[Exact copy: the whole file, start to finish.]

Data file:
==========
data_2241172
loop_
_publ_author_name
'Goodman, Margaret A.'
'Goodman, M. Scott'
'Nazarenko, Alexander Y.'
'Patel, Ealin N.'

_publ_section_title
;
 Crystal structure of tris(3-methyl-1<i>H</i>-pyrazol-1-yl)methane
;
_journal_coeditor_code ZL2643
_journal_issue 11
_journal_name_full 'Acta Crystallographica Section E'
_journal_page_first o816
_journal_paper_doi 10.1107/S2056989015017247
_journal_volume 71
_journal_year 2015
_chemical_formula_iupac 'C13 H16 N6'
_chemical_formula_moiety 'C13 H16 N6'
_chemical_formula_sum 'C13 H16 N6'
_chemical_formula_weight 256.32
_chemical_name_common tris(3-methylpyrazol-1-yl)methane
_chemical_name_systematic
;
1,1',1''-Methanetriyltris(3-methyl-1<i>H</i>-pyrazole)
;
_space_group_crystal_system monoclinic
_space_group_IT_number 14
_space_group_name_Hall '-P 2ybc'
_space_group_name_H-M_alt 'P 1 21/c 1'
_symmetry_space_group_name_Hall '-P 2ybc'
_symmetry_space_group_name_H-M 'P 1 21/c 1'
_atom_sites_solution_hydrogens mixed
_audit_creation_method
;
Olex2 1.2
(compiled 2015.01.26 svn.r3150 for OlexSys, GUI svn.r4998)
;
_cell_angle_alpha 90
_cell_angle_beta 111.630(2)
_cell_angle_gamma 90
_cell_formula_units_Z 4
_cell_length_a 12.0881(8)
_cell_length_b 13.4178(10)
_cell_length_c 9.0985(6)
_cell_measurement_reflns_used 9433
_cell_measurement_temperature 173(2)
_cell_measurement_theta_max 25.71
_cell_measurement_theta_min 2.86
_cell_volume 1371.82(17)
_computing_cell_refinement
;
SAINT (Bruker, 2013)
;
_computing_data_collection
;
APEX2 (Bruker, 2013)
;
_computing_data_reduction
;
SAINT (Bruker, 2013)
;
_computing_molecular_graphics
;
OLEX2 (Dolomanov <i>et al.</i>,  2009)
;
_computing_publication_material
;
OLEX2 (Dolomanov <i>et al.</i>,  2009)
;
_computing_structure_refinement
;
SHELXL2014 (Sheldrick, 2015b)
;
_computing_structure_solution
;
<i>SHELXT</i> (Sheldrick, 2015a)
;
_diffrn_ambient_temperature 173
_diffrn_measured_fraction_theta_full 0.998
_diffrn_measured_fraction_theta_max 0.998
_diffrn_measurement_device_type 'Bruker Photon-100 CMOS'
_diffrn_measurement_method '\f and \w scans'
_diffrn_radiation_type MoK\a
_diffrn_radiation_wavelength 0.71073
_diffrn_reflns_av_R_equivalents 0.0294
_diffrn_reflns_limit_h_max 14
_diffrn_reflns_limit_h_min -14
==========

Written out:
data_2241172
loop_
_publ_author_name
'Goodman, Margaret A.'
'Goodman, M. Scott'
'Nazarenko, Alexander Y.'
'Patel, Ealin N.'

_publ_section_title
;
 Crystal structure of tris(3-methyl-1<i>H</i>-pyrazol-1-yl)methane
;
_journal_coeditor_code ZL2643
_journal_issue 11
_journal_name_full 'Acta Crystallographica Section E'
_journal_page_first o816
_journal_paper_doi 10.1107/S2056989015017247
_journal_volume 71
_journal_year 2015
_chemical_formula_iupac 'C13 H16 N6'
_chemical_formula_moiety 'C13 H16 N6'
_chemical_formula_sum 'C13 H16 N6'
_chemical_formula_weight 256.32
_chemical_name_common tris(3-methylpyrazol-1-yl)methane
_chemical_name_systematic
;
1,1',1''-Methanetriyltris(3-methyl-1<i>H</i>-pyrazole)
;
_space_group_crystal_system monoclinic
_space_group_IT_number 14
_space_group_name_Hall '-P 2ybc'
_space_group_name_H-M_alt 'P 1 21/c 1'
_symmetry_space_group_name_Hall '-P 2ybc'
_symmetry_space_group_name_H-M 'P 1 21/c 1'
_atom_sites_solution_hydrogens mixed
_audit_creation_method
;
Olex2 1.2
(compiled 2015.01.26 svn.r3150 for OlexSys, GUI svn.r4998)
;
_cell_angle_alpha 90
_cell_angle_beta 111.630(2)
_cell_angle_gamma 90
_cell_formula_units_Z 4
_cell_length_a 12.0881(8)
_cell_length_b 13.4178(10)
_cell_length_c 9.0985(6)
_cell_measurement_reflns_used 9433
_cell_measurement_temperature 173(2)
_cell_measurement_theta_max 25.71
_cell_measurement_theta_min 2.86
_cell_volume 1371.82(17)
_computing_cell_refinement
;
SAINT (Bruker, 2013)
;
_computing_data_collection
;
APEX2 (Bruker, 2013)
;
_computing_data_reduction
;
SAINT (Bruker, 2013)
;
_computing_molecular_graphics
;
OLEX2 (Dolomanov <i>et al.</i>,  2009)
;
_computing_publication_material
;
OLEX2 (Dolomanov <i>et al.</i>,  2009)
;
_computing_structure_refinement
;
SHELXL2014 (Sheldrick, 2015b)
;
_computing_structure_solution
;
<i>SHELXT</i> (Sheldrick, 2015a)
;
_diffrn_ambient_temperature 173
_diffrn_measured_fraction_theta_full 0.998
_diffrn_measured_fraction_theta_max 0.998
_diffrn_measurement_device_type 'Bruker Photon-100 CMOS'
_diffrn_measurement_method '\f and \w scans'
_diffrn_radiation_type MoK\a
_diffrn_radiation_wavelength 0.71073
_diffrn_reflns_av_R_equivalents 0.0294
_diffrn_reflns_limit_h_max 14
_diffrn_reflns_limit_h_min -14